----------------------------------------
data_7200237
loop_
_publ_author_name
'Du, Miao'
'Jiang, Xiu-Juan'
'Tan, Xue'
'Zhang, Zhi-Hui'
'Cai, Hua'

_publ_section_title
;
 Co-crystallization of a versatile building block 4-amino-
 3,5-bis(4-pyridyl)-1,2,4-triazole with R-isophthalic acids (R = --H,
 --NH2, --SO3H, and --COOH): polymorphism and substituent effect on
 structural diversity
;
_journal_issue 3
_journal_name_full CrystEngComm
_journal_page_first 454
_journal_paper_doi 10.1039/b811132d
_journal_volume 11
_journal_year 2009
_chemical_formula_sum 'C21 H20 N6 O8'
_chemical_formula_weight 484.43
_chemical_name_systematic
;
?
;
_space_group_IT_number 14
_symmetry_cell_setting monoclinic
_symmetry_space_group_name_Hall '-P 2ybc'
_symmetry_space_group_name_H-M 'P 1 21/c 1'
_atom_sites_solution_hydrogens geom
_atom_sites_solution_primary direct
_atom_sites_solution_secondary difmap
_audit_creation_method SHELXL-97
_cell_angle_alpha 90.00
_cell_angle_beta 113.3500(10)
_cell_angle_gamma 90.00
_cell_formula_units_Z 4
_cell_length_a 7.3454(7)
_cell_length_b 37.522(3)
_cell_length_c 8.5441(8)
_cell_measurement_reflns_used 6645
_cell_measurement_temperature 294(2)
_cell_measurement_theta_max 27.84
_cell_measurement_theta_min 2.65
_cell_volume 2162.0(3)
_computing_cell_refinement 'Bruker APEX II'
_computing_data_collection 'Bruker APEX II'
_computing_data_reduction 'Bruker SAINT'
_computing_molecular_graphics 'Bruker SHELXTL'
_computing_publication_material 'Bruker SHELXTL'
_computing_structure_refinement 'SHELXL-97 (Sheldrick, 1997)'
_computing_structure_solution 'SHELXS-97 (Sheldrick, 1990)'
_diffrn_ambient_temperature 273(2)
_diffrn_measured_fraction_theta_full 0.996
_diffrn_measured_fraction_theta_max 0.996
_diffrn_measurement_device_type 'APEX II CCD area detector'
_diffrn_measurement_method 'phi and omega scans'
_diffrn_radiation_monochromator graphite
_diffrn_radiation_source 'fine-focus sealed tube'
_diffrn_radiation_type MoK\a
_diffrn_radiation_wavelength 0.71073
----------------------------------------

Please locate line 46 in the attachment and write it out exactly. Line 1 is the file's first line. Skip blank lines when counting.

_cell_measurement_theta_min 2.65